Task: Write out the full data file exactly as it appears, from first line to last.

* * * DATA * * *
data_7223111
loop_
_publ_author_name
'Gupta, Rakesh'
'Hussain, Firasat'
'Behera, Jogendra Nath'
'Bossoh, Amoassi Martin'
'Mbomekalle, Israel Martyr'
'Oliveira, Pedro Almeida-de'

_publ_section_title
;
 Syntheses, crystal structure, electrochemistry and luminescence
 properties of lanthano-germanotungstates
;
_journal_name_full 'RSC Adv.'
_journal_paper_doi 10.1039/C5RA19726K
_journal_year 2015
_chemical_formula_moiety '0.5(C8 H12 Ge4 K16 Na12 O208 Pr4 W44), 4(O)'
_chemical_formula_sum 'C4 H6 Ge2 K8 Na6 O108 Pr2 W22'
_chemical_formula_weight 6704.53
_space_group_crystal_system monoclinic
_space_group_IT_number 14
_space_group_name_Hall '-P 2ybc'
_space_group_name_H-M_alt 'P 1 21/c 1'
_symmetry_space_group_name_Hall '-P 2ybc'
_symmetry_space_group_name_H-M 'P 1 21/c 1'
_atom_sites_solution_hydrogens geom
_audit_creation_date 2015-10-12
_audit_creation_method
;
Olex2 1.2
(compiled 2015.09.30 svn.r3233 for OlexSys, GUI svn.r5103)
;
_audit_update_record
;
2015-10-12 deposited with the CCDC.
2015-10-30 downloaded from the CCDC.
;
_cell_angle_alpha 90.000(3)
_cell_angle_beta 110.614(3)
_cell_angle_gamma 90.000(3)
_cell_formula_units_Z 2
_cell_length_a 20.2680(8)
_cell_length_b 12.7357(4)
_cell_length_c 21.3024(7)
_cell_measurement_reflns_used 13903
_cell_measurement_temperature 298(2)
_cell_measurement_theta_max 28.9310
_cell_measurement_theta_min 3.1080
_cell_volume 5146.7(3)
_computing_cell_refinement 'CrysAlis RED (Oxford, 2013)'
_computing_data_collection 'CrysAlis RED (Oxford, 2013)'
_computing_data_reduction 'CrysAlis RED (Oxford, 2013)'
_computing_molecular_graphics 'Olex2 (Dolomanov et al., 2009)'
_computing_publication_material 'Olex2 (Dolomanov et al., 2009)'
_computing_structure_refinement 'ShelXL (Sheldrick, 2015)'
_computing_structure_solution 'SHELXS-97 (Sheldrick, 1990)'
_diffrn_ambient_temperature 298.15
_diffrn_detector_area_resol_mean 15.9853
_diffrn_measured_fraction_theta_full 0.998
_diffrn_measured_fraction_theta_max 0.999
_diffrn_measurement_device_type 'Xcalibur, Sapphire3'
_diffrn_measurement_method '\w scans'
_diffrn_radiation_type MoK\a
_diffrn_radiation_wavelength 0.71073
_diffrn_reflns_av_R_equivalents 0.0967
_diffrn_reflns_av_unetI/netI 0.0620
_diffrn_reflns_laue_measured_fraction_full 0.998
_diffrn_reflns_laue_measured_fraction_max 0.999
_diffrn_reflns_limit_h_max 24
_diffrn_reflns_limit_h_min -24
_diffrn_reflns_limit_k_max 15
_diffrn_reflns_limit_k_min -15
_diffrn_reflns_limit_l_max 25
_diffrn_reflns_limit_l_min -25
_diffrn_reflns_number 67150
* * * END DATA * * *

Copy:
data_7223111
loop_
_publ_author_name
'Gupta, Rakesh'
'Hussain, Firasat'
'Behera, Jogendra Nath'
'Bossoh, Amoassi Martin'
'Mbomekalle, Israel Martyr'
'Oliveira, Pedro Almeida-de'

_publ_section_title
;
 Syntheses, crystal structure, electrochemistry and luminescence
 properties of lanthano-germanotungstates
;
_journal_name_full 'RSC Adv.'
_journal_paper_doi 10.1039/C5RA19726K
_journal_year 2015
_chemical_formula_moiety '0.5(C8 H12 Ge4 K16 Na12 O208 Pr4 W44), 4(O)'
_chemical_formula_sum 'C4 H6 Ge2 K8 Na6 O108 Pr2 W22'
_chemical_formula_weight 6704.53
_space_group_crystal_system monoclinic
_space_group_IT_number 14
_space_group_name_Hall '-P 2ybc'
_space_group_name_H-M_alt 'P 1 21/c 1'
_symmetry_space_group_name_Hall '-P 2ybc'
_symmetry_space_group_name_H-M 'P 1 21/c 1'
_atom_sites_solution_hydrogens geom
_audit_creation_date 2015-10-12
_audit_creation_method
;
Olex2 1.2
(compiled 2015.09.30 svn.r3233 for OlexSys, GUI svn.r5103)
;
_audit_update_record
;
2015-10-12 deposited with the CCDC.
2015-10-30 downloaded from the CCDC.
;
_cell_angle_alpha 90.000(3)
_cell_angle_beta 110.614(3)
_cell_angle_gamma 90.000(3)
_cell_formula_units_Z 2
_cell_length_a 20.2680(8)
_cell_length_b 12.7357(4)
_cell_length_c 21.3024(7)
_cell_measurement_reflns_used 13903
_cell_measurement_temperature 298(2)
_cell_measurement_theta_max 28.9310
_cell_measurement_theta_min 3.1080
_cell_volume 5146.7(3)
_computing_cell_refinement 'CrysAlis RED (Oxford, 2013)'
_computing_data_collection 'CrysAlis RED (Oxford, 2013)'
_computing_data_reduction 'CrysAlis RED (Oxford, 2013)'
_computing_molecular_graphics 'Olex2 (Dolomanov et al., 2009)'
_computing_publication_material 'Olex2 (Dolomanov et al., 2009)'
_computing_structure_refinement 'ShelXL (Sheldrick, 2015)'
_computing_structure_solution 'SHELXS-97 (Sheldrick, 1990)'
_diffrn_ambient_temperature 298.15
_diffrn_detector_area_resol_mean 15.9853
_diffrn_measured_fraction_theta_full 0.998
_diffrn_measured_fraction_theta_max 0.999
_diffrn_measurement_device_type 'Xcalibur, Sapphire3'
_diffrn_measurement_method '\w scans'
_diffrn_radiation_type MoK\a
_diffrn_radiation_wavelength 0.71073
_diffrn_reflns_av_R_equivalents 0.0967
_diffrn_reflns_av_unetI/netI 0.0620
_diffrn_reflns_laue_measured_fraction_full 0.998
_diffrn_reflns_laue_measured_fraction_max 0.999
_diffrn_reflns_limit_h_max 24
_diffrn_reflns_limit_h_min -24
_diffrn_reflns_limit_k_max 15
_diffrn_reflns_limit_k_min -15
_diffrn_reflns_limit_l_max 25
_diffrn_reflns_limit_l_min -25
_diffrn_reflns_number 67150